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second choice after pre-med at mcgill

Discussion in 'Canada' started by indavidual2, Dec 12, 2008.

  1. indavidual2

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    Hey all, I'm a Quebecer applying to McGill Pre-Med in Fall 09. What should I put down as my second choice if I fail to get in; in other words, which program would be the best choice if I have to re-apply (I don't mind doing anything for a couple of years, since my ultimate goal is to eventually become a doctor). I really haven't researched much yet, so any info or advice is welcome :)(do I have to apply for a science program, or is any program fine, etc.).

    Thanks in advance,
    Dave
     
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  3. HanmoLi

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    you don't have to do a science undergrad to be able to apply to medical school later on. as long as you complete all the pre-requisite courses for each medical school that you'll be applying to, then you'll be fine.

    however if you are doing your bachlors at mcgill if you don't get accepted to the med-P program, choose your program wisely (i did my bachlors at mcgill). if you're going the science route, choose a program that will give you high marks (i.e. probably not physiology or biochemistry; they're arguably the toughest programs at mcgill). if you're going non-science, choosing management will be tough because the faculty's curving policy will prevent you from getting great marks. any other program will do as long as you can get great marks.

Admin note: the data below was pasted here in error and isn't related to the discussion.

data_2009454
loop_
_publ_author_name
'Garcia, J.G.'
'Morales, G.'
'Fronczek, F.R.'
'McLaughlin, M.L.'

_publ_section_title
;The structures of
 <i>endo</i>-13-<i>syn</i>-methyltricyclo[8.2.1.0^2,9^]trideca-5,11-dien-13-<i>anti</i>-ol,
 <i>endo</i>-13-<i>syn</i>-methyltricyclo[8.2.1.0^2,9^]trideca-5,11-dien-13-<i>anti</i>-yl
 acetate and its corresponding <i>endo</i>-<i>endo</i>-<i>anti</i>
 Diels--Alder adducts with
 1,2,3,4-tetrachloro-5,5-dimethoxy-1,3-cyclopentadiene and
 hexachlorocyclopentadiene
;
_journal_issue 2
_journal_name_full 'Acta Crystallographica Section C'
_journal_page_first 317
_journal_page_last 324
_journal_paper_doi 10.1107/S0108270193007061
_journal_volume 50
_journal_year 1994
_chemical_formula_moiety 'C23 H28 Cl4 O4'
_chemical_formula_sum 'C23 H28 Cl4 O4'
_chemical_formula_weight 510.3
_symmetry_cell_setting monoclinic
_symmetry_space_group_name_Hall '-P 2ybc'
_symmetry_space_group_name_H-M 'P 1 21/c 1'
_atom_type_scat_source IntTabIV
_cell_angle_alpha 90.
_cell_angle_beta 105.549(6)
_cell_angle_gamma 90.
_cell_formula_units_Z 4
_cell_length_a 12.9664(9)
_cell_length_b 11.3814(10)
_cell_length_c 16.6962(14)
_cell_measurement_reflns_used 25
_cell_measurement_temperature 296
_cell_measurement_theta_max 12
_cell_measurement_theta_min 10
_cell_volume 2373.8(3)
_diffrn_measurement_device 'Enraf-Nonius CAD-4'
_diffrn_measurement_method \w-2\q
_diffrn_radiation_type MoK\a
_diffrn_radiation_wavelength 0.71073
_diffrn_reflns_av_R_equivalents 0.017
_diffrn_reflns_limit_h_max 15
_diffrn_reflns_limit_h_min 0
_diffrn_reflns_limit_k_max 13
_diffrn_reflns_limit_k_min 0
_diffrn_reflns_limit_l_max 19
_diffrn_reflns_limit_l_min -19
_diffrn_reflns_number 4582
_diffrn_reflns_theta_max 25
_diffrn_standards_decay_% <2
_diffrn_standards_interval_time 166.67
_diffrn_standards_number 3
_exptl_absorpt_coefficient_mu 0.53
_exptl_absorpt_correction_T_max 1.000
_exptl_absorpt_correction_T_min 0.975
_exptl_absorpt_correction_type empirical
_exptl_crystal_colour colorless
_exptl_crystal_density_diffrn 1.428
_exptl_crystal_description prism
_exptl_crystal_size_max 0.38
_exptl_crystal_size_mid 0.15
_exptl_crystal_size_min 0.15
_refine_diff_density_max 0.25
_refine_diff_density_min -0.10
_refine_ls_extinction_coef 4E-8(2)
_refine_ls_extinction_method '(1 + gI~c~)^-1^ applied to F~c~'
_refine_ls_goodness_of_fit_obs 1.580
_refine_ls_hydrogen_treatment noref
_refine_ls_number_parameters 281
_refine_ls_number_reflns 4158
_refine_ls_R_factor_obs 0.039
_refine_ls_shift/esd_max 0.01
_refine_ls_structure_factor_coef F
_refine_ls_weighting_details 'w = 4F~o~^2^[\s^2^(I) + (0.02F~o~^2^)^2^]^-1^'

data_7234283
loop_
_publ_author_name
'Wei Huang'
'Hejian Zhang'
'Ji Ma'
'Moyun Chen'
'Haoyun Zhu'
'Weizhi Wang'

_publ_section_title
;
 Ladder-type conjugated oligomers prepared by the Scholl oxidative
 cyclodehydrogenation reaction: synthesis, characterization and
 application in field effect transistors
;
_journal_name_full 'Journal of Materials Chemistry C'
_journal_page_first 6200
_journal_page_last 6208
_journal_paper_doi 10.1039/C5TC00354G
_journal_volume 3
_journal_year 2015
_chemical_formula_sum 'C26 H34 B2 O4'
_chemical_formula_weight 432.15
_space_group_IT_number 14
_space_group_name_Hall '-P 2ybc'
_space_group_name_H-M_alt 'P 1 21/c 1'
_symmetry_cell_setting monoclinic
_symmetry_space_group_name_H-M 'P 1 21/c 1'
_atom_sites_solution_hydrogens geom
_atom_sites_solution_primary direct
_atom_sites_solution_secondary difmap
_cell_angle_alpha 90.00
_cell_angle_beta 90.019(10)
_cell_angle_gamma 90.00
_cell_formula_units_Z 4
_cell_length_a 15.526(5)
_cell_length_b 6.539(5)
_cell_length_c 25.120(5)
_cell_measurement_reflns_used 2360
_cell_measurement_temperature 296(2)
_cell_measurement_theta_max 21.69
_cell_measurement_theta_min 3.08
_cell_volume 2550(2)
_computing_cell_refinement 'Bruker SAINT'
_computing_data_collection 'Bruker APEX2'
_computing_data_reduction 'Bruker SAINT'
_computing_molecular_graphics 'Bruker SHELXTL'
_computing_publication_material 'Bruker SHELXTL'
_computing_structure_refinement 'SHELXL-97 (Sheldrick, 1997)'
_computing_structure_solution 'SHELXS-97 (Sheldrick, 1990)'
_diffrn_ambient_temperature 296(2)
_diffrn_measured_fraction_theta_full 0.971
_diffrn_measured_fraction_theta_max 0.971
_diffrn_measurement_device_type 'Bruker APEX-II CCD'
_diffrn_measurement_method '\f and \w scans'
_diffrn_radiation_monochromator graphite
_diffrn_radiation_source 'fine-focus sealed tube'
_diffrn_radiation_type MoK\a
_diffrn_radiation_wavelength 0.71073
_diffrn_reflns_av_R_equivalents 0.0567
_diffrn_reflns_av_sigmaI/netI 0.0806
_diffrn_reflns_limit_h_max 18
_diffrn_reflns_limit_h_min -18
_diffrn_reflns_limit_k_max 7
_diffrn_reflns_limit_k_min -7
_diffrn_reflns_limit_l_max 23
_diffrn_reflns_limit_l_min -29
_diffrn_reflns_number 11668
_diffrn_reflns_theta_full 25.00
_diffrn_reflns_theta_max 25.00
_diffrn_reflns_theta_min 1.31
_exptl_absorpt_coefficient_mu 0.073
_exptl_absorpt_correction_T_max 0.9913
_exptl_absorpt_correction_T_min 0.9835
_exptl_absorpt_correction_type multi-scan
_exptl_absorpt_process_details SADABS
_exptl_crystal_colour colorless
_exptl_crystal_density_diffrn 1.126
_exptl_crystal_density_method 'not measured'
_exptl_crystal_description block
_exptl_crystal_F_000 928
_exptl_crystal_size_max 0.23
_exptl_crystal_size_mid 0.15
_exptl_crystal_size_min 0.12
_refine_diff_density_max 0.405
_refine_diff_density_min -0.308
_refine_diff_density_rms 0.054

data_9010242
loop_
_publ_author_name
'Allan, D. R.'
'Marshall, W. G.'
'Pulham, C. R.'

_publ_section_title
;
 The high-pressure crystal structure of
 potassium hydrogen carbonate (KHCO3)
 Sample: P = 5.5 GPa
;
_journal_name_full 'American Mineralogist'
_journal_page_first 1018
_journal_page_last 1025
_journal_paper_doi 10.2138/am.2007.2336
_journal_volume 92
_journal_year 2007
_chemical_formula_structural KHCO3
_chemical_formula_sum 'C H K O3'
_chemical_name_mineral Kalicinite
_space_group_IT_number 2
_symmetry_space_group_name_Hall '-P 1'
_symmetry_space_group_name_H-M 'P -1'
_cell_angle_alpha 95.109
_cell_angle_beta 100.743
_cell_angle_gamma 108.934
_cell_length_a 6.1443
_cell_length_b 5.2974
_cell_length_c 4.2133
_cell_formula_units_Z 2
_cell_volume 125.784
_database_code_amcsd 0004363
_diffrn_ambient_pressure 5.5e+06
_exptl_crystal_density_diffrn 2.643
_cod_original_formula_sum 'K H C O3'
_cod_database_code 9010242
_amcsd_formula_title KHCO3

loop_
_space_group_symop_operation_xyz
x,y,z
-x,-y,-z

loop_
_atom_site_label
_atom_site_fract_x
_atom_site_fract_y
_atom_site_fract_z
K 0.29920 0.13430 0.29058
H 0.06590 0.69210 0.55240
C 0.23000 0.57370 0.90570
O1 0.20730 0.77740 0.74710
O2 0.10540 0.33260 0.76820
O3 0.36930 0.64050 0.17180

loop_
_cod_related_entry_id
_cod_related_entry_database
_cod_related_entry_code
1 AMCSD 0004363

I hope you get accepted to med-P, because it's much tougher (in my opinion) to get into med school afterwards.

    If you don't get accepted and you want to apply after your bachlors, your GPA and MCAT scores count for a huge amount in the application process. for mcgill, if your GPA is below a 3.7, it'll be very tough to get accepted. they keep increasing the number of spots available for med-P, but not for the undergrads. so keep that in mind.

    hope that helps.
     
  4. indavidual2

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    Hi Hanmo, thanks for the reply. Your info is much appreciated, but I'm still a bit foggy on the first part of what you wrote. What exactly are the "pre-requisite courses for each medical school", because http://www.mcgill.ca/medicine/admissions/criteria/requirements/ only talks about credit requirements - is that what you mean, or are there specific courses I would have to take in whatever bachelor degree I would be doing?